Muslim group seeks end to compulsory classes

Ankara, Turkey - A moderate Turkish Muslim group has collected 1mn signatures and plans to press the Turkish government to end compulsory religious classes in public schools, a representative of the group, the Alevis, told AFP on Tuesday.

“The Turkish constitution specifically sets out a secular Turkish state, but you make the teaching of religion mandatory in school,” said Atilla Erden, secretary general of the Federation of Alevis Associations. “This is not acceptable.”

Erden said the 1mn signatures were collected across Turkey and throughout Europe, and the group planned to present them to Turkish leaders, notably President Ahmet Necdet Sezer.

The religious and morality textbooks used in Turkish high schools lean toward Sunni beliefs shared by the majority of Turks.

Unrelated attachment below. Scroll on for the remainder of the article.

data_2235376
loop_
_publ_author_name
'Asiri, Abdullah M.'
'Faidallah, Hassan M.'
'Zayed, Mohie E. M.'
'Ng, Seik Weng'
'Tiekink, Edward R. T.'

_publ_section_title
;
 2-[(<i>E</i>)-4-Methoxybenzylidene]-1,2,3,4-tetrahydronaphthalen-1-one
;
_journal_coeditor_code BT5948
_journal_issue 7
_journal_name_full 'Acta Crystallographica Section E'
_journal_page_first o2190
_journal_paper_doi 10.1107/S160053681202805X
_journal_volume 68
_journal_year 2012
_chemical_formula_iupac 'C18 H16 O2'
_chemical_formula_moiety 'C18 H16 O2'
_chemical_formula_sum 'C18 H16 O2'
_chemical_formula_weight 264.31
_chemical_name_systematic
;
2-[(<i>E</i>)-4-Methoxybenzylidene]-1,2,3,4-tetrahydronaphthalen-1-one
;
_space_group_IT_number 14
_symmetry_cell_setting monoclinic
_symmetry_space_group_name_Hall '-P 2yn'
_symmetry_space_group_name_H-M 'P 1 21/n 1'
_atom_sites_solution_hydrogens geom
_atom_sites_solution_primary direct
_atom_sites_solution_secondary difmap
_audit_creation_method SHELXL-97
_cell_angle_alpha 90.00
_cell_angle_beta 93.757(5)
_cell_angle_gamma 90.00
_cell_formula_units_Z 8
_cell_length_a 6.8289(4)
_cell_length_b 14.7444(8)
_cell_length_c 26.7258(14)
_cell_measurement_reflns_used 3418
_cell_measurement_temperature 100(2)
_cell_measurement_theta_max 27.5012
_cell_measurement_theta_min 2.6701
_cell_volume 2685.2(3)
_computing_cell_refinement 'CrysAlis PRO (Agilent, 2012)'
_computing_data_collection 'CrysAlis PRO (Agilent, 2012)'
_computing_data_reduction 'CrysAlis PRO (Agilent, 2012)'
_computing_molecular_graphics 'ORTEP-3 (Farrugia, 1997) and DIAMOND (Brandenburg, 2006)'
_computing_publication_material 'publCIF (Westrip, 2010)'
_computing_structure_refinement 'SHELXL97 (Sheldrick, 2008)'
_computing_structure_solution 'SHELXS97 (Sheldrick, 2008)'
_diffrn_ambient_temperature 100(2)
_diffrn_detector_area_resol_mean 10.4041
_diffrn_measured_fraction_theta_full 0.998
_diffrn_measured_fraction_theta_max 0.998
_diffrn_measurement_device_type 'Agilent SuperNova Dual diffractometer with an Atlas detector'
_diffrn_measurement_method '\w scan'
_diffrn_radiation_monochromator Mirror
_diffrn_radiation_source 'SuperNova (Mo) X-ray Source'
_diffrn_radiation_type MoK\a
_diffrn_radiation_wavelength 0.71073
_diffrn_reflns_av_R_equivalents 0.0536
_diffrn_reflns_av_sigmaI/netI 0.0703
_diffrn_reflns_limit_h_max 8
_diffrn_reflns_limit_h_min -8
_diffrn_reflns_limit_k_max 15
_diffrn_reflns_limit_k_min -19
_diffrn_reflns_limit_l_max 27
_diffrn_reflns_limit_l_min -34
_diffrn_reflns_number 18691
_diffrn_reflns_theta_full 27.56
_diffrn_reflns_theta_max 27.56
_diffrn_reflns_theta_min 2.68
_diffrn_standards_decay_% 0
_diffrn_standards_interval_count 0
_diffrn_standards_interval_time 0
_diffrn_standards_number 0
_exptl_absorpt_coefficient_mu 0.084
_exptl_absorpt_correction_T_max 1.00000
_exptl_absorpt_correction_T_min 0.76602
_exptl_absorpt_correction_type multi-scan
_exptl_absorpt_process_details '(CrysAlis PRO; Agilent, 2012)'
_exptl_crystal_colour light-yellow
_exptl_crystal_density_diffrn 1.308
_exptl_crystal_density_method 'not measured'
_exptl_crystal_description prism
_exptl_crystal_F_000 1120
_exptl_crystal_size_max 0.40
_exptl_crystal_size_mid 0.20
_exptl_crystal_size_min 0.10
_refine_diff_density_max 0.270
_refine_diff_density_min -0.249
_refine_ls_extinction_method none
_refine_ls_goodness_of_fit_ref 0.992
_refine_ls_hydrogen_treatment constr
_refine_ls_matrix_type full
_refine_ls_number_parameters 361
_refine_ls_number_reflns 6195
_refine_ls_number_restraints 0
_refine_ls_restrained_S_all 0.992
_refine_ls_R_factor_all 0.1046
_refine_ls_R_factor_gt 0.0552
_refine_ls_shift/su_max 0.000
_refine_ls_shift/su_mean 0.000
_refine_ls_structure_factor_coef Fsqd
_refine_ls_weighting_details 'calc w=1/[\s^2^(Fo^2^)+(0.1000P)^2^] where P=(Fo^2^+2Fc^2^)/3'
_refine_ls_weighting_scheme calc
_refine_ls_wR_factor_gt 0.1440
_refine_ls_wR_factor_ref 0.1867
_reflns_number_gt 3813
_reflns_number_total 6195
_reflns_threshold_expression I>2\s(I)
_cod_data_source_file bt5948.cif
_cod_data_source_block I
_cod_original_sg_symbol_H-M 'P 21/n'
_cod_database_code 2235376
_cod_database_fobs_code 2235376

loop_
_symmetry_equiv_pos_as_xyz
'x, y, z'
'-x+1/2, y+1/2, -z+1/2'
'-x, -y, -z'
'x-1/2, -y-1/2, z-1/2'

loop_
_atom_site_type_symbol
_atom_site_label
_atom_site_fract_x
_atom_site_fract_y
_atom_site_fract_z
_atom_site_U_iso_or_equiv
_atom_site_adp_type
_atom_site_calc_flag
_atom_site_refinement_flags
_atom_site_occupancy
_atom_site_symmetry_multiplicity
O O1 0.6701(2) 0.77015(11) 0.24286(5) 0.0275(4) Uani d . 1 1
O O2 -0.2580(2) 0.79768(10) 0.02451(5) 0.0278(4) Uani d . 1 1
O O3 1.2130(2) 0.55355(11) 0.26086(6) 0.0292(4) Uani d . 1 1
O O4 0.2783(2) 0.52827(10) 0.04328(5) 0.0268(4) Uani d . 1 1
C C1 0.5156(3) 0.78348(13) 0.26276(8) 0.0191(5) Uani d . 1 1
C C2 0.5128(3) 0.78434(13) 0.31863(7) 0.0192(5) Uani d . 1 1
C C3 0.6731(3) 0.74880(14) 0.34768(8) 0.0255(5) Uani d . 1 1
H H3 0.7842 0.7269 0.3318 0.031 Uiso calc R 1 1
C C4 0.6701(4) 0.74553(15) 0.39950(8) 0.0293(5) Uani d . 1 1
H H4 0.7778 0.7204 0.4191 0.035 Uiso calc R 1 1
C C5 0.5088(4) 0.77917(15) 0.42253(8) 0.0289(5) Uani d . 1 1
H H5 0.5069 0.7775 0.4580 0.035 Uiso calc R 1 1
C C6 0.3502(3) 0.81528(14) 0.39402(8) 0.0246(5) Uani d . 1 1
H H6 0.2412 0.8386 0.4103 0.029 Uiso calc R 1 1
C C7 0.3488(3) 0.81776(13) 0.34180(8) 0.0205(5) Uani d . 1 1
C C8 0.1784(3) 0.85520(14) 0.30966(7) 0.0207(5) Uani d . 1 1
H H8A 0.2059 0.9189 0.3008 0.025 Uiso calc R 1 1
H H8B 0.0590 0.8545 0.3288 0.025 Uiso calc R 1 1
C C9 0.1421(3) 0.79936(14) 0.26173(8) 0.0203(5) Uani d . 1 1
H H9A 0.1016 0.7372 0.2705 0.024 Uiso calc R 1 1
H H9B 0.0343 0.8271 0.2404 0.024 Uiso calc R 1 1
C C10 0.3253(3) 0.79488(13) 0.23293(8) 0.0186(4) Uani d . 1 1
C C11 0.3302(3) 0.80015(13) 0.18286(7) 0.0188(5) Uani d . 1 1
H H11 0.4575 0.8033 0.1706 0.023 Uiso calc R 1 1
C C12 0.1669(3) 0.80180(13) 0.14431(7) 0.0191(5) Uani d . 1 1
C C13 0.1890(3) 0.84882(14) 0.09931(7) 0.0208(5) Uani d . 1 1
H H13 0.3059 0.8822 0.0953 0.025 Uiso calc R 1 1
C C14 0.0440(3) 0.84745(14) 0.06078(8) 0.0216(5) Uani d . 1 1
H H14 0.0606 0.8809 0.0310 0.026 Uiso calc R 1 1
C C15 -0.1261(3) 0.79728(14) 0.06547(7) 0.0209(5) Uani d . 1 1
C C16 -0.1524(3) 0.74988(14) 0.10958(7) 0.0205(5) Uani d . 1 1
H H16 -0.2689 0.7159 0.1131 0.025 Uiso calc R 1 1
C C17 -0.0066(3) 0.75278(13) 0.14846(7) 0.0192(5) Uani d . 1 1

The Alevi faith, a distant relative of Shia Islam, is generally known to be friendly to secularism and gender equality.

Although they account for about a fifth of Turkey’s 70mn population, Alevis are denied the status of a separate sect and, unlike the Sunnis, receive no financial support from the government.

The European Union, which Turkey is seeking to join, has urged Ankara to grant the Alevis minority status, sparking criticism from Turkish nationalists that Brussels is aiming to foment divisions even within Turkey’s Muslim population.